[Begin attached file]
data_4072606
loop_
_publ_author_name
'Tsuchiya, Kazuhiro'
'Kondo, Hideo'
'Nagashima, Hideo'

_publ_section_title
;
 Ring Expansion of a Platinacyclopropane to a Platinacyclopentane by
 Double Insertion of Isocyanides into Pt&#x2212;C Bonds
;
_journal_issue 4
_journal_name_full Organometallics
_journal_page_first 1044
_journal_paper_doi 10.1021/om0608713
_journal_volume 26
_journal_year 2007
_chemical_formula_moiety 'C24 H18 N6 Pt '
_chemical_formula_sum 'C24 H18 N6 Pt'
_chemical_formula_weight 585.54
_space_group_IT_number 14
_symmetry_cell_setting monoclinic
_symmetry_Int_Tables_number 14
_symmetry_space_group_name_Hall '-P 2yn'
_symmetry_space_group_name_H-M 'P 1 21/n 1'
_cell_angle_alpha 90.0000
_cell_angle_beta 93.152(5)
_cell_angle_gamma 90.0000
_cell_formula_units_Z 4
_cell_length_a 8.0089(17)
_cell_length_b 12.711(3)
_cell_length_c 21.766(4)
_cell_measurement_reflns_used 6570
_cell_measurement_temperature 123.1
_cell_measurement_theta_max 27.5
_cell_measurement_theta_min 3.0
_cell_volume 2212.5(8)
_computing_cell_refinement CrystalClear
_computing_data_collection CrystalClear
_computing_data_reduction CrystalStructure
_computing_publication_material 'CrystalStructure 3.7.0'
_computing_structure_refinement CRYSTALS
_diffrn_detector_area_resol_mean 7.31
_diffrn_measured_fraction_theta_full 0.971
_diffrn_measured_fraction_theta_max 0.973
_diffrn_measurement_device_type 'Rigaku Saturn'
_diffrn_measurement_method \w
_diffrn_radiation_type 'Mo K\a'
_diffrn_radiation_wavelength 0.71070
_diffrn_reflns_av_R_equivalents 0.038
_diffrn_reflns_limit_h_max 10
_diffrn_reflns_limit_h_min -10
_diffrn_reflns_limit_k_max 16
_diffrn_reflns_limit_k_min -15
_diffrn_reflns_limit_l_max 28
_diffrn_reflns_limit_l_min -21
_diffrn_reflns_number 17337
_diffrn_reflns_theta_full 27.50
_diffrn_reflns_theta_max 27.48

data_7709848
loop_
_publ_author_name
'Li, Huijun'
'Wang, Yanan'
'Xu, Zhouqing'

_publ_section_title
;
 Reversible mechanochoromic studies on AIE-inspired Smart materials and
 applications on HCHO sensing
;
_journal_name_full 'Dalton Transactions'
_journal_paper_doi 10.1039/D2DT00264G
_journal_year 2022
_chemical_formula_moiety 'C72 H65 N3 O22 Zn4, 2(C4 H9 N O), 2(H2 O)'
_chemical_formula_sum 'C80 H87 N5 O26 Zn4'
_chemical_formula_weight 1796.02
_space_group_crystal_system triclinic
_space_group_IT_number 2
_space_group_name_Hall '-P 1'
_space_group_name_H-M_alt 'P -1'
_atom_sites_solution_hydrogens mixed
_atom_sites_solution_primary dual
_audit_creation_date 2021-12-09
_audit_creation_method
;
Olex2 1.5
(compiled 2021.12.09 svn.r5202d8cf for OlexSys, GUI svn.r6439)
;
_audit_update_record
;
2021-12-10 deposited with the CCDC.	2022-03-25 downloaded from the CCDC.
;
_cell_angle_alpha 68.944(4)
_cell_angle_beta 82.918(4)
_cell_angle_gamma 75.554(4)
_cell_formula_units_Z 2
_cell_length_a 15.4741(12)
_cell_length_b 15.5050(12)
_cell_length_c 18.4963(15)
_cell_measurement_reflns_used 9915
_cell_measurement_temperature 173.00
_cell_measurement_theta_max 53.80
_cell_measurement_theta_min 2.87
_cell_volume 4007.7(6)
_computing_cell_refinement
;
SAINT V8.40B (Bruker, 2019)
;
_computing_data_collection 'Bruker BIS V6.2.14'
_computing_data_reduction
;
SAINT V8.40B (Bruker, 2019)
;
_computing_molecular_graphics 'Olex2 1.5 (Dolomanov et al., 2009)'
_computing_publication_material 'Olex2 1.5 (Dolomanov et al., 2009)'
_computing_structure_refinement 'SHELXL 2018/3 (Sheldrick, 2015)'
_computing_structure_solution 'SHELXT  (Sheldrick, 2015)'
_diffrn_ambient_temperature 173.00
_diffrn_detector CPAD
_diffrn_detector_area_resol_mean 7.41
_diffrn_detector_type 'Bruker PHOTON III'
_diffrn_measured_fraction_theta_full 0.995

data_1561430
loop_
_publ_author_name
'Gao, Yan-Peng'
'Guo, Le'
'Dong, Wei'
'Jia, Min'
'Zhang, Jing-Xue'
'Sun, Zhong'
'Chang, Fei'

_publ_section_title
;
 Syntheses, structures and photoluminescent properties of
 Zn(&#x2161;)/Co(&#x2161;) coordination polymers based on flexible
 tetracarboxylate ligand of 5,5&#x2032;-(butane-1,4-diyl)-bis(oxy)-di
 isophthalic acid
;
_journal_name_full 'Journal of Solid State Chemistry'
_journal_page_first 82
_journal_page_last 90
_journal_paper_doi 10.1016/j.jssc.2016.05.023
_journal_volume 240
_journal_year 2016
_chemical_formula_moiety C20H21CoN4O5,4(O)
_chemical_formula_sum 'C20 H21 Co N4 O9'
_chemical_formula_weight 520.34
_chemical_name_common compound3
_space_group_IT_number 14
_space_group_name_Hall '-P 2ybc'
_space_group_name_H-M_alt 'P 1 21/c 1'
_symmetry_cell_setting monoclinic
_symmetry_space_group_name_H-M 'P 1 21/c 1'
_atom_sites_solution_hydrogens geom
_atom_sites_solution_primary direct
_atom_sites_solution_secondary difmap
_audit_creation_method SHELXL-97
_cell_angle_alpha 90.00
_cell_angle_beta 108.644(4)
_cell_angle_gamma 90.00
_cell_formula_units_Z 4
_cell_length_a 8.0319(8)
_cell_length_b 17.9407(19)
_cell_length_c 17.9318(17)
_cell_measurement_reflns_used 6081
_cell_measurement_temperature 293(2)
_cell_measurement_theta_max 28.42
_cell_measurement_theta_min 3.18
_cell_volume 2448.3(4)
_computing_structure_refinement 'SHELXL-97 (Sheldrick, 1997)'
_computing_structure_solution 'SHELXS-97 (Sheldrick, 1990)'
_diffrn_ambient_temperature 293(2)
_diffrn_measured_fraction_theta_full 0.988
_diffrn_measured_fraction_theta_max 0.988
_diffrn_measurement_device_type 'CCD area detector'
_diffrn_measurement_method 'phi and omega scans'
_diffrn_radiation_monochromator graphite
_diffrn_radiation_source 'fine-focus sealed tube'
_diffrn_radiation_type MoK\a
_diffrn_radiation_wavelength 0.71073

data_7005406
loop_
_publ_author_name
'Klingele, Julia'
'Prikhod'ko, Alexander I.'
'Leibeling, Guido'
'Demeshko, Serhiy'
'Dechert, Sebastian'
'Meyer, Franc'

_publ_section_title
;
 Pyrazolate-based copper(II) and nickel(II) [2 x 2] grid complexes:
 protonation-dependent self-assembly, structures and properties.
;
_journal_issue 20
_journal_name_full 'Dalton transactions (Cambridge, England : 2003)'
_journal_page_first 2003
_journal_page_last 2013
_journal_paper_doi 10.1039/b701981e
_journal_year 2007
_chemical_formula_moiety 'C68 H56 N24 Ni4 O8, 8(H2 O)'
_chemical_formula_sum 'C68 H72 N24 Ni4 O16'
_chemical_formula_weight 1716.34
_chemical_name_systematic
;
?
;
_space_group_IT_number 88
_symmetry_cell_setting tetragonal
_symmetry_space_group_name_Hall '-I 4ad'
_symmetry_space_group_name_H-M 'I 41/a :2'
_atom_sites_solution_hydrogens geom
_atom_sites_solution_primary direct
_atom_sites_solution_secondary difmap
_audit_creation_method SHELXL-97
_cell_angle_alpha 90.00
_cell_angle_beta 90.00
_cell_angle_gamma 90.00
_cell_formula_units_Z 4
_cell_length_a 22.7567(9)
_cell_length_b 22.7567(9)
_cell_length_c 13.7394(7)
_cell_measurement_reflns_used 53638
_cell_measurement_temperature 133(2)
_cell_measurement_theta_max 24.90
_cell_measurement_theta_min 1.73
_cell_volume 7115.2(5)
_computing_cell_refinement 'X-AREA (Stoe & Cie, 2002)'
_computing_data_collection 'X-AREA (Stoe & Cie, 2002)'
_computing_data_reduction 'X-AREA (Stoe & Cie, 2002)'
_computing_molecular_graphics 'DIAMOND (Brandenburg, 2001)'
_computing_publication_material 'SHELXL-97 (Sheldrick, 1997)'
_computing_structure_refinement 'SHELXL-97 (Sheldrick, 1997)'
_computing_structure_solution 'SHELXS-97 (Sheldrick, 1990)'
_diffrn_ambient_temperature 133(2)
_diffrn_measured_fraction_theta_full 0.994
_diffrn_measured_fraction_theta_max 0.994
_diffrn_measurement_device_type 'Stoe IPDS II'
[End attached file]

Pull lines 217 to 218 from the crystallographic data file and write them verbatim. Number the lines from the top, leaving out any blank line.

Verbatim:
_cell_angle_alpha 90.00
_cell_angle_beta 90.00